Student - March 10, 2011

Art Depot: sculpture in style in Wageningen

Text:
Joris Tielens

Imposing sculptures in a beautifully manicured front garden, an exquisitely restored building, a strikingly designed extension and a grand gravel drive... Your first impression is that no expense has been spared to make something beautiful of the former university forestry department on the Generaal Foulkesweg in Wageningen. And you cannot believe your luck when you then find out that everyone, even an unshaven journalist, is welcome at Het Depot Sculpture Gallery.

26_foto_bij_cult.jpg
26_foto_bij_cult.jpg

photo: .

All you have to do is ring the doorbell. The door is opened by elegant ladies, or sometimes a young man, who give you a warm welcome. The hostesses, as they call themselves, give you a brief history of Het Depot. The university sold off the building and its gardens in 2000, and in 2002 it was bought by the Utopa foundation, which transformed it in two years into the gallery it is now. The ladies are less forthcoming about the patron of this miracle, Loek Dijkman, owner of packaging company Top Groep. But his patronage does not stop here, because Het Depot is extending on the other side of the Generaal Foulkeweg into the building popularly known as The Banana. And the foundation also supports sculptors with grants.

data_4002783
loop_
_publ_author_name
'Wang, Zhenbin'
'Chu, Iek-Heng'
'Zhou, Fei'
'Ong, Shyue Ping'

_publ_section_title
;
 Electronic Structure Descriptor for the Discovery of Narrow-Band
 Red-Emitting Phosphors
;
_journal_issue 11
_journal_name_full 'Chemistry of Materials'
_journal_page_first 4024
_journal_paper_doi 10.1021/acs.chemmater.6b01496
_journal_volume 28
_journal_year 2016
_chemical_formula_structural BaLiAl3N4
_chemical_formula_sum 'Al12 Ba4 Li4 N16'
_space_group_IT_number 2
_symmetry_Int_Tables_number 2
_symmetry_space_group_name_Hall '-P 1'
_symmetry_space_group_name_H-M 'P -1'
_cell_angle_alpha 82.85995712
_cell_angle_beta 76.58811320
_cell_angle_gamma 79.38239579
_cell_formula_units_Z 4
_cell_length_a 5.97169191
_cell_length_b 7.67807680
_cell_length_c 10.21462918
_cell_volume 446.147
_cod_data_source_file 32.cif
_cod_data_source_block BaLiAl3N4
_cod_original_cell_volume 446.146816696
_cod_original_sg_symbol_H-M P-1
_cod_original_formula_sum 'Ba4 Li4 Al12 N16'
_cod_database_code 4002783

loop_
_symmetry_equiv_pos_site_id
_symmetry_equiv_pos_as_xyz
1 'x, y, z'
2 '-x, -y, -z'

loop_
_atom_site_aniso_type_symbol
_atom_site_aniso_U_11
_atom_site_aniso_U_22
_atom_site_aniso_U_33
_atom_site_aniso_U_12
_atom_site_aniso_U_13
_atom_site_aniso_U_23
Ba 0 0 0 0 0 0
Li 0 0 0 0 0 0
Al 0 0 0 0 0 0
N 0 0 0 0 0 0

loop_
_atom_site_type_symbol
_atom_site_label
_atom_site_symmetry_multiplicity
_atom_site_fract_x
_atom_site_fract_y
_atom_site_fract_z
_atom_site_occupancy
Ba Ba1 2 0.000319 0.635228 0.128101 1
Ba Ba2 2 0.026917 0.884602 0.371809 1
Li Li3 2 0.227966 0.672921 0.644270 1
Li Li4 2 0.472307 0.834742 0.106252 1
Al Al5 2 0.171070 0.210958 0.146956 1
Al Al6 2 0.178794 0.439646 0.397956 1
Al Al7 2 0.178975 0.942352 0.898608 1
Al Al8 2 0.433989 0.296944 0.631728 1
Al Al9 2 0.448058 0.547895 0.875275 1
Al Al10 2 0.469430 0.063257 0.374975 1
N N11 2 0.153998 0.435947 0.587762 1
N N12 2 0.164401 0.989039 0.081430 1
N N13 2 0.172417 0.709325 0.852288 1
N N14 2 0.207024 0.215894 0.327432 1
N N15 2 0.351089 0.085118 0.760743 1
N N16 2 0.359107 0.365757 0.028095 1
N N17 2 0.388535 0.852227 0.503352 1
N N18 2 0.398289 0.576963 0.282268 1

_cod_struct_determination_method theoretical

In the room where long ago I followed the module 'introduction to forestry' stand several massive and stately stone torsos in an otherwise empty space. Het Depot specializes in torsos and fragments of the human body. Some of the images here are figurative, others more abstract, such as the sculptures of Petra Boshart, whose solo exhibition has been open for a week now in the extension of Het Depot.

During a guided tour, Boshart explains that her self-expression in stone started with images of the human body. 'But gradually I began to reduce these human forms to a universal symbol.' In the well-lit space stand sculptures that could represent several different things. A tree root or a mons pubis; a caterpillar or a penis. And in the case of a piece called What a Piece of Work is Man, a walnut or a brain. The images of Boshart - smooth, minimalist, imposing - go well with the grandeur of Het Depot. 

Re:act